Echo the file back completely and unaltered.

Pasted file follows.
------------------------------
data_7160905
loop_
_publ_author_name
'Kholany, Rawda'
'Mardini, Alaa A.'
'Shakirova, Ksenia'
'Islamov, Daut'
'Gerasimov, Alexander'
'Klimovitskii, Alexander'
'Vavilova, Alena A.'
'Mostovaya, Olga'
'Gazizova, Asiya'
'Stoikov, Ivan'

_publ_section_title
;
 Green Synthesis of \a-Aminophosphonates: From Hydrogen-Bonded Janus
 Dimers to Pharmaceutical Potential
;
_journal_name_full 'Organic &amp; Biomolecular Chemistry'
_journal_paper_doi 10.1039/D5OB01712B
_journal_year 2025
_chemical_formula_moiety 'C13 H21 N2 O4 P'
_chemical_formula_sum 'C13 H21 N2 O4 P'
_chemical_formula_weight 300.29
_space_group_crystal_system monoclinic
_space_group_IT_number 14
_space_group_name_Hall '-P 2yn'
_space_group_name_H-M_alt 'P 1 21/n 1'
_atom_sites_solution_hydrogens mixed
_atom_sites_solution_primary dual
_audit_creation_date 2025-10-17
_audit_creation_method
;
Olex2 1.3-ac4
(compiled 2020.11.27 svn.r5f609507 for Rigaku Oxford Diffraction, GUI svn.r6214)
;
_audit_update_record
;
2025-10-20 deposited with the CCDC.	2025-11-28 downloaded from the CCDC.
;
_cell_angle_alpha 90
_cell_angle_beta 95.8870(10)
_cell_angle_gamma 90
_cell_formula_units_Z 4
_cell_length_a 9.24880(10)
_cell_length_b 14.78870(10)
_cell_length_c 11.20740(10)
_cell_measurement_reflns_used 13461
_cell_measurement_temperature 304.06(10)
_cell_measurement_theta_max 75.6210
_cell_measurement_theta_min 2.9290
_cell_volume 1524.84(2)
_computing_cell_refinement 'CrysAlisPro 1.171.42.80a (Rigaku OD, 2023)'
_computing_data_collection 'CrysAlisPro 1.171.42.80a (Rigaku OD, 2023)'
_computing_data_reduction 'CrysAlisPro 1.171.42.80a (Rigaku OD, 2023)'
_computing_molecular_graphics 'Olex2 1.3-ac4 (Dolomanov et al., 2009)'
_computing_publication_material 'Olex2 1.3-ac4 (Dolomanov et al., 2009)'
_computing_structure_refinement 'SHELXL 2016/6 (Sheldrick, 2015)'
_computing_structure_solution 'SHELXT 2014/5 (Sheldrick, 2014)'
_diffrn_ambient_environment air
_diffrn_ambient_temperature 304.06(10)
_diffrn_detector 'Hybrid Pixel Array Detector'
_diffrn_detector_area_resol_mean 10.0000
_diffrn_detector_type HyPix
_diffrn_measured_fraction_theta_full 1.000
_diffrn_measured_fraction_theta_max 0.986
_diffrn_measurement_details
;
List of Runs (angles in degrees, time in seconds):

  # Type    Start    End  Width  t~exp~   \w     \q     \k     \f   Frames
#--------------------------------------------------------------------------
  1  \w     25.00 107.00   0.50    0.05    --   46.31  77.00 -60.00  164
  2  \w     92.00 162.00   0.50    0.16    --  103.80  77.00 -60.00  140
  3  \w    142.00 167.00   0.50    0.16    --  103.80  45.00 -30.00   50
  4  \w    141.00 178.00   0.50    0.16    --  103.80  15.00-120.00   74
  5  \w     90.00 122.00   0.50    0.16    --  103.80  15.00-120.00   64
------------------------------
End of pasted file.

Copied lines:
data_7160905
loop_
_publ_author_name
'Kholany, Rawda'
'Mardini, Alaa A.'
'Shakirova, Ksenia'
'Islamov, Daut'
'Gerasimov, Alexander'
'Klimovitskii, Alexander'
'Vavilova, Alena A.'
'Mostovaya, Olga'
'Gazizova, Asiya'
'Stoikov, Ivan'

_publ_section_title
;
 Green Synthesis of \a-Aminophosphonates: From Hydrogen-Bonded Janus
 Dimers to Pharmaceutical Potential
;
_journal_name_full 'Organic &amp; Biomolecular Chemistry'
_journal_paper_doi 10.1039/D5OB01712B
_journal_year 2025
_chemical_formula_moiety 'C13 H21 N2 O4 P'
_chemical_formula_sum 'C13 H21 N2 O4 P'
_chemical_formula_weight 300.29
_space_group_crystal_system monoclinic
_space_group_IT_number 14
_space_group_name_Hall '-P 2yn'
_space_group_name_H-M_alt 'P 1 21/n 1'
_atom_sites_solution_hydrogens mixed
_atom_sites_solution_primary dual
_audit_creation_date 2025-10-17
_audit_creation_method
;
Olex2 1.3-ac4
(compiled 2020.11.27 svn.r5f609507 for Rigaku Oxford Diffraction, GUI svn.r6214)
;
_audit_update_record
;
2025-10-20 deposited with the CCDC.	2025-11-28 downloaded from the CCDC.
;
_cell_angle_alpha 90
_cell_angle_beta 95.8870(10)
_cell_angle_gamma 90
_cell_formula_units_Z 4
_cell_length_a 9.24880(10)
_cell_length_b 14.78870(10)
_cell_length_c 11.20740(10)
_cell_measurement_reflns_used 13461
_cell_measurement_temperature 304.06(10)
_cell_measurement_theta_max 75.6210
_cell_measurement_theta_min 2.9290
_cell_volume 1524.84(2)
_computing_cell_refinement 'CrysAlisPro 1.171.42.80a (Rigaku OD, 2023)'
_computing_data_collection 'CrysAlisPro 1.171.42.80a (Rigaku OD, 2023)'
_computing_data_reduction 'CrysAlisPro 1.171.42.80a (Rigaku OD, 2023)'
_computing_molecular_graphics 'Olex2 1.3-ac4 (Dolomanov et al., 2009)'
_computing_publication_material 'Olex2 1.3-ac4 (Dolomanov et al., 2009)'
_computing_structure_refinement 'SHELXL 2016/6 (Sheldrick, 2015)'
_computing_structure_solution 'SHELXT 2014/5 (Sheldrick, 2014)'
_diffrn_ambient_environment air
_diffrn_ambient_temperature 304.06(10)
_diffrn_detector 'Hybrid Pixel Array Detector'
_diffrn_detector_area_resol_mean 10.0000
_diffrn_detector_type HyPix
_diffrn_measured_fraction_theta_full 1.000
_diffrn_measured_fraction_theta_max 0.986
_diffrn_measurement_details
;
List of Runs (angles in degrees, time in seconds):

  # Type    Start    End  Width  t~exp~   \w     \q     \k     \f   Frames
#--------------------------------------------------------------------------
  1  \w     25.00 107.00   0.50    0.05    --   46.31  77.00 -60.00  164
  2  \w     92.00 162.00   0.50    0.16    --  103.80  77.00 -60.00  140
  3  \w    142.00 167.00   0.50    0.16    --  103.80  45.00 -30.00   50
  4  \w    141.00 178.00   0.50    0.16    --  103.80  15.00-120.00   74
  5  \w     90.00 122.00   0.50    0.16    --  103.80  15.00-120.00   64